• Provides a central repository  for digital content
  • Automates instructors’ assessment and tracking of student progress
  • Facilitates collaboration and communication among teachers, students, and parents

There are a plethora of solutions and even articles to help buyers select an appropriate solution based on their organization’s requirements. Thus, buyers must know exactly what these requirements are, what they are looking for in an LMS to address their institutional needs, and how to compare the available solutions notwithstanding budgetary constraints with a decrease of enrollees, especially in developing nations.

Schools And LMSs

In these societies, face-to-face delivery was still the norm a few months back before this health and economic crisis necessitated radical transformations toward digital platforms. Cost- and implementation-wise this is staggering for education providers in developing nations, not just for private education, but more so for public schools that cater to the majority of their nation’s children. According to a United Nations policy brief on “Education During COVID-19 And Beyond,” the pandemic “has created the largest disruption of education systems in history, affecting nearly 1.6 billion learners in more than 190 countries and all continents. Closures of schools and other learning spaces have impacted 94% of the world’s student population, up to 99% in low and lower-middle income countries [6].”

If schools wish to continue operating and retaining learners, not just to salvage their institutions per se but to continue servicing learners and their families, providing a source of income to teachers and personnel, and generally participating in the development agenda of their nations by investing in human, social and intellectual capital through education, migrating to digital platforms is indisputably imperative. The major question for schools is which LMS to adopt and how knowledgeable they are to decide which option is best suited to address their particular needs. Aside from distinguishing between corporate and educational LMS options, buyers must also decide which deployment option they prefer: cloud-based or on-premise. For small and mid-sized schools (catering for K-12), cloud-based is recommended as this is low-cost with no need to maintain servers.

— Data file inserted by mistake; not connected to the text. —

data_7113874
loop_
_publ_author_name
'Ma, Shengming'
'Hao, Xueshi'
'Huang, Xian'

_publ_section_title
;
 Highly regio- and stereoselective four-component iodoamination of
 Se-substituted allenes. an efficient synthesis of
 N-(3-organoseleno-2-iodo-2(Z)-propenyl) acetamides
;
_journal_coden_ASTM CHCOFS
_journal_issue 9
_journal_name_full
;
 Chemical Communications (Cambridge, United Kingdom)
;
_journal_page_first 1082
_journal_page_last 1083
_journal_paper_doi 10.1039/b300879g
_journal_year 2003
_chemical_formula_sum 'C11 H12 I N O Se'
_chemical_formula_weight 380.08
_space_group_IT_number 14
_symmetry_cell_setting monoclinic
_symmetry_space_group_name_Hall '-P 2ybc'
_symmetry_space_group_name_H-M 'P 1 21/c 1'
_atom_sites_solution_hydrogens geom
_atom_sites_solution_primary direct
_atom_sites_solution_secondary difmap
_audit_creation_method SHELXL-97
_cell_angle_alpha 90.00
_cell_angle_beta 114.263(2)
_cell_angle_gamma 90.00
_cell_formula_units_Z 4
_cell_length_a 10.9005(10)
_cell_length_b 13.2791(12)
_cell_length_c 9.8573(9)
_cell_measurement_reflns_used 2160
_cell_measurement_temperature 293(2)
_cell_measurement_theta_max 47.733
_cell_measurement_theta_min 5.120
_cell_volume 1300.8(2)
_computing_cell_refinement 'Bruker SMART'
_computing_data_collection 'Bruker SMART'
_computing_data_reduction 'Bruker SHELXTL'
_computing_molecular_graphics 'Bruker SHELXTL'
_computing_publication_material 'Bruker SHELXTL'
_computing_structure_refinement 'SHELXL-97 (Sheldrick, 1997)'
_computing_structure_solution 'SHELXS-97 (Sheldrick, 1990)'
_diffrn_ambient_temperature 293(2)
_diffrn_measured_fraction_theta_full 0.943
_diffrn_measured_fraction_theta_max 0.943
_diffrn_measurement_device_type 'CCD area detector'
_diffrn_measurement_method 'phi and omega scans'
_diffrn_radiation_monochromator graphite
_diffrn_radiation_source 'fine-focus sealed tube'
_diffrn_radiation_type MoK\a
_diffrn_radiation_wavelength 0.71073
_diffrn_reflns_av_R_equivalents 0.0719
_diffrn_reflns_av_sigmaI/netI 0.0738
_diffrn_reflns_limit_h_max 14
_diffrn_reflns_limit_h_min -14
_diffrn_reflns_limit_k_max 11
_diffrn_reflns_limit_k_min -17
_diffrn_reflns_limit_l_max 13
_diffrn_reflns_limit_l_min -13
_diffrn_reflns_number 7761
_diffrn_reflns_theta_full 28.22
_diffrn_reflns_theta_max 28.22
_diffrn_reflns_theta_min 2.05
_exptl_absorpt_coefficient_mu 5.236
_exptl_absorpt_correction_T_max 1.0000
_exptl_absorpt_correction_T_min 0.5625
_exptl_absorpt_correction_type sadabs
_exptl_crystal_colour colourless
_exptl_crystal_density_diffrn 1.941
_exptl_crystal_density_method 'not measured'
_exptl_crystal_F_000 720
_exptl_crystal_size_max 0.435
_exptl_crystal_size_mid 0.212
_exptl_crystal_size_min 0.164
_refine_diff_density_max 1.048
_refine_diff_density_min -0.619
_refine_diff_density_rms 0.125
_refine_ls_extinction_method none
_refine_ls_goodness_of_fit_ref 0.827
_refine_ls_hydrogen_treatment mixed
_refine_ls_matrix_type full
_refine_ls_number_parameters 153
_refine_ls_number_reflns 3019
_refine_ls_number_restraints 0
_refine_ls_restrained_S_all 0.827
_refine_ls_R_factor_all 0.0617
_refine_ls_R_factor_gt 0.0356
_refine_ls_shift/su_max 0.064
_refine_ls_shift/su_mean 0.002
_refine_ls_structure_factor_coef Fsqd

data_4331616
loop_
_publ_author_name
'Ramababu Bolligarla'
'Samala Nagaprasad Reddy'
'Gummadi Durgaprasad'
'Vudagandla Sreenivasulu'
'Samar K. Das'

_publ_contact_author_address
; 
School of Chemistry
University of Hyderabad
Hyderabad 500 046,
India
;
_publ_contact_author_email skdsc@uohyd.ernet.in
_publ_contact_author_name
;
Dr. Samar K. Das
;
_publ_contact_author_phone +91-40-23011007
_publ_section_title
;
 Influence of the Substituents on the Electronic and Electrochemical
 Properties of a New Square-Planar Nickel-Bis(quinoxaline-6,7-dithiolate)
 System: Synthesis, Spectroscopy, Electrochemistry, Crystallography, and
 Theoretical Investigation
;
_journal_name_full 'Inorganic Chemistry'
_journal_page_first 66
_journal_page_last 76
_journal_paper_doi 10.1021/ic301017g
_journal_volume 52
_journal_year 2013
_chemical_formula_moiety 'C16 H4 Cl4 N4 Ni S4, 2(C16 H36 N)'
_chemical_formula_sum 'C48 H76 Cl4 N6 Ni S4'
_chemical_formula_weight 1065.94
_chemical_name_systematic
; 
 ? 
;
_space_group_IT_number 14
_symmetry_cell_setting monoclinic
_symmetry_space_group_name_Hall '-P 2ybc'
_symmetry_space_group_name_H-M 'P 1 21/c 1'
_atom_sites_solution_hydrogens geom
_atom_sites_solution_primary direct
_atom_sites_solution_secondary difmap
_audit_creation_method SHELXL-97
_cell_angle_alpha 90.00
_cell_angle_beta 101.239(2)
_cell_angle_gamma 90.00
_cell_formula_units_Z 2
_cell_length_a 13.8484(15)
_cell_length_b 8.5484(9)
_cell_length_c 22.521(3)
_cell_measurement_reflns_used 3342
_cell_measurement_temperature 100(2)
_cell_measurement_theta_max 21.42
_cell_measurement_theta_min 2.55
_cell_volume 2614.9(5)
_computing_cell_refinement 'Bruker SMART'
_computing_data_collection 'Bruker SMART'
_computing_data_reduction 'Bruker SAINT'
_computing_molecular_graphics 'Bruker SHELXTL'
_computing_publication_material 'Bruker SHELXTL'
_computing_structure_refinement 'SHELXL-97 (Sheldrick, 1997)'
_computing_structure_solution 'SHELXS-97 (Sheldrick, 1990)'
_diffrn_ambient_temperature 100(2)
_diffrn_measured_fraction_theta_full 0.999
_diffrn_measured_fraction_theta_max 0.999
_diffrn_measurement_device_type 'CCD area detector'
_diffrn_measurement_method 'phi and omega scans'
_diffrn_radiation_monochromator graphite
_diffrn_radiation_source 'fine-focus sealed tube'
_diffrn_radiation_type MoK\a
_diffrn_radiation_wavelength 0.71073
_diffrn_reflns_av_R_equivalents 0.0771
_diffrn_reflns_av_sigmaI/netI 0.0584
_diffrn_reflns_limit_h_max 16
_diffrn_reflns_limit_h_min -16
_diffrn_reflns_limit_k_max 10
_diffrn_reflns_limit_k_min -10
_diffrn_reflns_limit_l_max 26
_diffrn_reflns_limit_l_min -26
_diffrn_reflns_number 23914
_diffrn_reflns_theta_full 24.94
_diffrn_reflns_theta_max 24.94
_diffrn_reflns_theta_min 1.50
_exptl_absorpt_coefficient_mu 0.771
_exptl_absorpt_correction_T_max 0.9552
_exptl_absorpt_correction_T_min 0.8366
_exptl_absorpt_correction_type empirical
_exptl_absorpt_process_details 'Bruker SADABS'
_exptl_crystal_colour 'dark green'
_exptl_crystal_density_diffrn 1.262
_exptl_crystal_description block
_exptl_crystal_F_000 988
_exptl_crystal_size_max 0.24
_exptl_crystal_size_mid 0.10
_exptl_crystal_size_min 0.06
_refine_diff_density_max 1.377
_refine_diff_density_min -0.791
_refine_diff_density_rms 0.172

An eLearning industry insider admits “there are tons of things to consider” when choosing the right LMS (Pappas, 2020), and the process of finding one to use can be overwhelming. Upon researching the best LMSs for schools currently available, various sites come up, each with its own list of what is best—with different apps making it to the top of the list. Across at least 3 sites these LMSs are cited as among the best (in alphabetical order): Adobe Captivate Prime, Canvas, Edmodo, Google Classroom (available through Google), Moodle, and Schoology. Of these Canvas, Google Classroom, and Moodle are free and open-source LMS software. However, a buyer must bear in mind that these products can eventually run up operational costs with implementation and customization as they charge extra for non-basic features and there is no staff to speak of for any technical support that might be needed. Alternative options of commercial software may have higher upfront costs, but include dedicated support staff and professional services with pricing dependent usually on the number of users and monthly subscriptions.